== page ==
They are the eggmen

Wednesday, March 1, 2006 by

“Is this the last really good thing that Tony Marchant ever wrote?” said Jack, a couple of months back, musing on the merits of Holding On.

Er, yes. And things aren’t about to change with The Family Man, which comes to BBC1 at the end of March. In typical Marchant style, what we’ve got here is a seemingly disparate cast of people, whose lives all overlap on the same Very Important Issue.

At the centre of things is a stiffly coiffured Trevor Eve, the titular “Man” who runs a fertility clinic. Through a series (I originally wrote “serious” there, a telling slip) of laborious staff meetings – partially enlivened by the cast all eating Chinese takeways – Eve and his colleagues painfully hammer out the various ethical issues surrounding the topic, before he unilaterally decides to go ahead with what he considers to be the right course of action, with heavily signposted dramatic fall-out ensuing.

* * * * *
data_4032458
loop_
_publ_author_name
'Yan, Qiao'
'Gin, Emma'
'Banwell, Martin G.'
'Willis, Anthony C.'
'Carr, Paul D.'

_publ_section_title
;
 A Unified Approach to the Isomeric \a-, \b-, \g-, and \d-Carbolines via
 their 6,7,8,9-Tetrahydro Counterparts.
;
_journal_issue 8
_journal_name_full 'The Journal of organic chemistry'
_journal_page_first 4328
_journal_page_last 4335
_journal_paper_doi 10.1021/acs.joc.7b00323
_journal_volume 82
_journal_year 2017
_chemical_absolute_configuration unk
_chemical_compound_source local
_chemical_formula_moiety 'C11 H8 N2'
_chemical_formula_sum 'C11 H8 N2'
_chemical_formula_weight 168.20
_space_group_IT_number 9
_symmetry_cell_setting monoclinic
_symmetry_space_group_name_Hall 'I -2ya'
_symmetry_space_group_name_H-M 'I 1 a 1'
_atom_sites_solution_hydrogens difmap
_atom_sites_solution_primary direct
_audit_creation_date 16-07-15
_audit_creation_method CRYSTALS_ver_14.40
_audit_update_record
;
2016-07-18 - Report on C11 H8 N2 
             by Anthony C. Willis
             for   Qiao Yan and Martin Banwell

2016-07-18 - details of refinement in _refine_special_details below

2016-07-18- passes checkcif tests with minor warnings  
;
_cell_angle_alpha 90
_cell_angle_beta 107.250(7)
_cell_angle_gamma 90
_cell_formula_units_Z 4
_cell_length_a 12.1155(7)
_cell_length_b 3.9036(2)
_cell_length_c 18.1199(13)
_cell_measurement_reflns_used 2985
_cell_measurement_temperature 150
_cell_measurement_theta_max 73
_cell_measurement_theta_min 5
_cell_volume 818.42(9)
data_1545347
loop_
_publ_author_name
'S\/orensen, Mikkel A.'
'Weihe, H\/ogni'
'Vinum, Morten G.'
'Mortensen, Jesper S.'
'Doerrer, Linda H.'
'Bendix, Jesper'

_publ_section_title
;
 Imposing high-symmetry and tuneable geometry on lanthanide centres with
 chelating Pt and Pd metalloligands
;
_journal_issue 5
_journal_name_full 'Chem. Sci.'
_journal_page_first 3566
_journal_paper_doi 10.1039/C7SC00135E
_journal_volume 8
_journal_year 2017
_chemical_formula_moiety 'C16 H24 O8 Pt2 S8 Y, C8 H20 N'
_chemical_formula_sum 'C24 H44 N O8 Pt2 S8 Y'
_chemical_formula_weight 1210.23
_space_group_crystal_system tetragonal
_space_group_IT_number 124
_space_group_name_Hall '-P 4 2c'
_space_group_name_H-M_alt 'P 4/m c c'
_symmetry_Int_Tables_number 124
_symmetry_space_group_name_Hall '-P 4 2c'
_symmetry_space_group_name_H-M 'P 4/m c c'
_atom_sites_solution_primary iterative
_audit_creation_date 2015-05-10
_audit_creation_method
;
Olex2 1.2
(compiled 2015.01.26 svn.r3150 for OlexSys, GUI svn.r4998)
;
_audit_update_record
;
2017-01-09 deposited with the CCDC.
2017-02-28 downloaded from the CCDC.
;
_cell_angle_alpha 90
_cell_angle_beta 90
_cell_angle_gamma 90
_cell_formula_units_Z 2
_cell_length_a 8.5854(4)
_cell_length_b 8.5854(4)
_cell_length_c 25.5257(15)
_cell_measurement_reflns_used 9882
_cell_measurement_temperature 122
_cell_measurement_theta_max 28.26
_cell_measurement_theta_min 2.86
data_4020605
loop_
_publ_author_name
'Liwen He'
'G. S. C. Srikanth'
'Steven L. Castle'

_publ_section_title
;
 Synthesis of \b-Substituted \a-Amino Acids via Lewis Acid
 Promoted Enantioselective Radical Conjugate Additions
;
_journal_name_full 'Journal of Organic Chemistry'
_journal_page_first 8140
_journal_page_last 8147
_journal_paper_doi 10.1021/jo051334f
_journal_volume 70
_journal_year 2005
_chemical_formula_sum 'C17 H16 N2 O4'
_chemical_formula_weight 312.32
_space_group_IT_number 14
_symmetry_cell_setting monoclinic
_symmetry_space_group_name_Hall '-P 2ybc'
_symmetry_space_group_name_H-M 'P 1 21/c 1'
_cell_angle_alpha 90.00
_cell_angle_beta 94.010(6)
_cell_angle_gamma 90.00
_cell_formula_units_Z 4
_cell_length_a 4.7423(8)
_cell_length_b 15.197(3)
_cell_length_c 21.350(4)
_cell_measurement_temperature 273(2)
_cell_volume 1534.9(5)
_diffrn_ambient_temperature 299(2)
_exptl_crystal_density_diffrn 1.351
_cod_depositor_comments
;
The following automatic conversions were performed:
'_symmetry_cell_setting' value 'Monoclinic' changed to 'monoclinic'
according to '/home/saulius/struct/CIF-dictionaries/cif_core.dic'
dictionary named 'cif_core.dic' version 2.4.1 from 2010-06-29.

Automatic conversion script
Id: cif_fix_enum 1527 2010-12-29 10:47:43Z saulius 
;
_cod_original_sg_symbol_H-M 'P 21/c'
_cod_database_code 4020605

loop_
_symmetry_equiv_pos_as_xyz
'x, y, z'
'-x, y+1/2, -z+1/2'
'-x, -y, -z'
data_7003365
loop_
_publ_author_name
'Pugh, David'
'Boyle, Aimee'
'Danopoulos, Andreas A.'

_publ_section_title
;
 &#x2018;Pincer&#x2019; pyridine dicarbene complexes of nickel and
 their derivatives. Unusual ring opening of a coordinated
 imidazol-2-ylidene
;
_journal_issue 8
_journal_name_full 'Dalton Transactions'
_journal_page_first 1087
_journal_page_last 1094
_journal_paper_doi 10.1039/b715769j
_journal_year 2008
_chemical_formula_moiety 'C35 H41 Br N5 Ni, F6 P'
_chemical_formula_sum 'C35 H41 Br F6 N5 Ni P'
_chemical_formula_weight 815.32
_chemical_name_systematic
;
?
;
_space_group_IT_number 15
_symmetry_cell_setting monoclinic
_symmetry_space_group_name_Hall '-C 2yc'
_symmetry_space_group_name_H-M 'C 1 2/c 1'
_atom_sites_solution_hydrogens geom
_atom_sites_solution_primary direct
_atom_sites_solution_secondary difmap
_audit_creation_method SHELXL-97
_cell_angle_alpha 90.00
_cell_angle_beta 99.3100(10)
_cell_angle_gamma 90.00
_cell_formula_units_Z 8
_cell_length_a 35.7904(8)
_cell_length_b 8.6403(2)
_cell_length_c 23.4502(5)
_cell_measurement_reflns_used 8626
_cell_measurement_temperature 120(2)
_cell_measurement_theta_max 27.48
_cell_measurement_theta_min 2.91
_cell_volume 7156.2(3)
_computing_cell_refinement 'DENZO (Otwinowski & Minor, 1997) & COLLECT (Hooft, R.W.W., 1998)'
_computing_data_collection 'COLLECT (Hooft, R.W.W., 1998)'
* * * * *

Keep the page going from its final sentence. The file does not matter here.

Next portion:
The plot-strands are quite clever, including a typically neat tie-up between two seemingly unrelated characters in episode two (I really should have seen that coming). However the characterisation is painful. Working class types dimly reacting to circumstance, one would-be mother screeching: “It ain’t easy, you know – just to give half your eggs away!”. Meanwhile, Eve and his chums live in a Habitat world, where every meal is taken with a glass of wine and icy teenage kids lord it around the house, punching holes in dad’s sanctimoniousness.

But, it’s got Lee Ross in it and Nick Stringer, so it’s not totally without appeal.


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